When I heard that the latest Packed Lunch would be on food psychology, I immediately became very hungry. As the hours counted down the thought of ‘packed lunch’ and ‘food’ led me to an extra large helping of fish and chips…and a cheesecake.
Why do I lack such willpower when it comes to food? Is it something inherent in me, or is it the fault of those nasty devils in the kitchen, wafting their delicious smells of steaks and pies across our building? According to Professor Jane Wardle, health psychologist and Director of the Cancer Research UK Health Behaviour Centre at UCL, it’s a bit of both.
Wardle’s research focuses on the psychological factors influencing obesity.
Weight is highly heritable (we tend to resemble our biological parents), so for years people assumed that weight changes were almost entirely the result of your genes, and there have been several findings to support this. For example, researchers from the Wellcome Trust Sanger Institute and colleagues found that people with a specific variant of a gene called FTO were heavier. But though there have been several headlines about the ‘obesity gene’ over the years, many appear to make only a small amount of difference in weight. It’s likely that a plethora of genes are involved in a web of interactions. And their influence is likely to be affected by external factors too.
Moreover, the ballooning of obesity cases over the last 25 years belies a purely genetic influence. Such a rapid rise can’t all be due to genetic changes. So what is?
Lifestyle changes have made a difference, as is the rise in convenience foods and 24/7 advertising. And we react strongly to cues like the smell of food (as anyone who’s walked past a bakery will know) – something food outlets actively take advantage of.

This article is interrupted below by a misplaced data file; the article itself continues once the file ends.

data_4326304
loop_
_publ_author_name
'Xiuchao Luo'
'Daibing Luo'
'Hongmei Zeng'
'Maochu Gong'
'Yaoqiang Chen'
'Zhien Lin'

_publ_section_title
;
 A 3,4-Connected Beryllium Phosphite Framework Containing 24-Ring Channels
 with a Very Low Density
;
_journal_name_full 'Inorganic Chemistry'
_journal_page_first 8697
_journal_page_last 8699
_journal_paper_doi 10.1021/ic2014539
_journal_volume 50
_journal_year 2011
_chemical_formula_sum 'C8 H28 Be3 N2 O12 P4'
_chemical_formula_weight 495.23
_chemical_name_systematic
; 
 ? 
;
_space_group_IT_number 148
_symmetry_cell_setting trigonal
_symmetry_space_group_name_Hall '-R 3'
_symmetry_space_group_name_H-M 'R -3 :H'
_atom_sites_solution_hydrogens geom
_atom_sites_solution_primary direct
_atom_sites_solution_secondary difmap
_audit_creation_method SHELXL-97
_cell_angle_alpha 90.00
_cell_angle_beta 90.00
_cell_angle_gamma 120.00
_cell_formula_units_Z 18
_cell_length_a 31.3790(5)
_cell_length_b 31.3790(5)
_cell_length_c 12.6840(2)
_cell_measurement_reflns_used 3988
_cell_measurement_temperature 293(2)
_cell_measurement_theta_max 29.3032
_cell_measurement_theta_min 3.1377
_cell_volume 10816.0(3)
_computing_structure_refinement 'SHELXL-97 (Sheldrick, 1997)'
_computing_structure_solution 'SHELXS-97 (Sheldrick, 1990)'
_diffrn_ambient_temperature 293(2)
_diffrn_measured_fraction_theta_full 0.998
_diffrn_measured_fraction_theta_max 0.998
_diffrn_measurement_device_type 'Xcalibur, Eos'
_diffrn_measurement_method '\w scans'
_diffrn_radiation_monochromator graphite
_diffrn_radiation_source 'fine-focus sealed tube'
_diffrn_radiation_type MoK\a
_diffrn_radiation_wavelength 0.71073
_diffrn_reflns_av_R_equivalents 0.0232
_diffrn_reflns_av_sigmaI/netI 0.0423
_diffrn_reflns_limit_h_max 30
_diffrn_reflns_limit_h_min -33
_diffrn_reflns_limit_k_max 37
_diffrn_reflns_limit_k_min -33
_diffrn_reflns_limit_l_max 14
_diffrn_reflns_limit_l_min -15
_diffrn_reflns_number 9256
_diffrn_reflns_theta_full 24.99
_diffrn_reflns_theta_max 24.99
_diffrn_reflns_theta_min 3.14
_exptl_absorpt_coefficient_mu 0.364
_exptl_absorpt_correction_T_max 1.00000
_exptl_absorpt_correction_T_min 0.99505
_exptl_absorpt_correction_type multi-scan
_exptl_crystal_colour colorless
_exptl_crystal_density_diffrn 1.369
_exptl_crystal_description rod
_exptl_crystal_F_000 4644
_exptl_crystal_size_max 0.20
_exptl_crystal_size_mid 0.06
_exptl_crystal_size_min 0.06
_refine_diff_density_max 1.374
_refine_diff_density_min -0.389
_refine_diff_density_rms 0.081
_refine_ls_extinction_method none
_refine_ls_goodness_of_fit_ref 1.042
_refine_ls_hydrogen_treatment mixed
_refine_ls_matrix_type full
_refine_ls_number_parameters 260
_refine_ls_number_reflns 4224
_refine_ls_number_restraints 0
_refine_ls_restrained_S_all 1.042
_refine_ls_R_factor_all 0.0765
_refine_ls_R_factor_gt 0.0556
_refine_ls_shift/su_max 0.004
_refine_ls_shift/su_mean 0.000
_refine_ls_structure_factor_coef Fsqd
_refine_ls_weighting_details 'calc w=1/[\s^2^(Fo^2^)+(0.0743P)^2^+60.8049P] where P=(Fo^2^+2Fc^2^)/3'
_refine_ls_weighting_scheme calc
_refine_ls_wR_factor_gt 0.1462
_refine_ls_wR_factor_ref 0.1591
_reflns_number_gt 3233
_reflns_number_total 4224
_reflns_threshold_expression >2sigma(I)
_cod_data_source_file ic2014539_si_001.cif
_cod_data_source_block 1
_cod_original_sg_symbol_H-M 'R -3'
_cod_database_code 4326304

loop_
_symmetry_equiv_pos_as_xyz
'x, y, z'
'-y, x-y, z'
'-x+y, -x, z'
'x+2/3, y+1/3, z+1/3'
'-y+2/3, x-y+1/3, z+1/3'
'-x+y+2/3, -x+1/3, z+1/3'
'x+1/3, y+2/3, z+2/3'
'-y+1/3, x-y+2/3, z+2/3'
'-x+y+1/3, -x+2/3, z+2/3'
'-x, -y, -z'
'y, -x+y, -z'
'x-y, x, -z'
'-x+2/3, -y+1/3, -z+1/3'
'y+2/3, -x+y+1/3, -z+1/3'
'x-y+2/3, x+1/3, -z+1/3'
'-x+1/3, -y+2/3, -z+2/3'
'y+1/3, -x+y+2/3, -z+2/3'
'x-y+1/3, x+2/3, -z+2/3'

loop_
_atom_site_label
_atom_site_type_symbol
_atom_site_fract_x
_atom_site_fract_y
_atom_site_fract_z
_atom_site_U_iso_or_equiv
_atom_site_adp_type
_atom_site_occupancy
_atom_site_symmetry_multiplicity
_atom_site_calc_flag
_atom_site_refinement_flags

Wardle thinks that some people are naturally more “food responsive”, getting more of a kick out of eating than others. These people may therefore be more vulnerable to the presence of a tasty treat or the devilish advertising around them. Be it a sweet or a savoury tooth, some people are more easily affected by external influences and less able to resist temptation.
In one experiment, Wardle gave a group of 8-12 year old children their favourite food for lunch. They were told they could to eat as much as they liked. The kids were then taken to a room to do puzzles – next to a large plate of sweets and biscuits. Again, the kids were told they could eat as many of these as they liked.
The researchers weighed the plate of sweets and biscuits before and after the experiment. Given that the children should have all been full, surely most of the treats would go untouched? The results were surprising. Some kids indeed ate little or none of the food, but others ate a lot. Their relative fullness appeared to have no effect on how much they ate.
Interestingly, the experiment showed that a child’s body weight was a good predictor of how much they would eat: those with larger weights were more likely to eat more, despite being ‘full’.
Wardle theorises that people vary in the strength or recognition of ‘full’ signals in their body: those who have weaker ‘stop’ signals will easily eat more than they need to. And this doesn’t mean they binge on donuts and KFC – the amount that they overstep might just be a small amount each meal, so they don’t notice. But over time this leads to a gain in weight.
Can we find ways to help people notice their internal stop signals, or consciously change their eating behaviours? The only intervention that has worked so far is the rather extreme vertical banded gastroplasty (VBG), also known as stomach stapling. Wardle also warned that, when it comes to dieting, anything that involves mentally resisting temptation is only a short-term fix and does not tend to change long-term behaviour.
One thing Wardle is experimenting with is ‘unconscious training’ using a cognitive task that trains subjects to unconsciously look away from a ‘bad word’. By replacing the words with pictures of food, she is looking at whether a few minutes of brain training could set you up to ignore food temptations for the rest of the day.
In the meantime, what can I do to cut down the calories and resist that mid-afternoon cake break? Wardle ended her talk with a few practical tips:
1) go for regular meals at the same time and place to reduce impulse eating
2) make each meal gradually healthier
3) make them gradually a little smaller
4) weigh yourself every day and plot this on a graph so you can track your progress.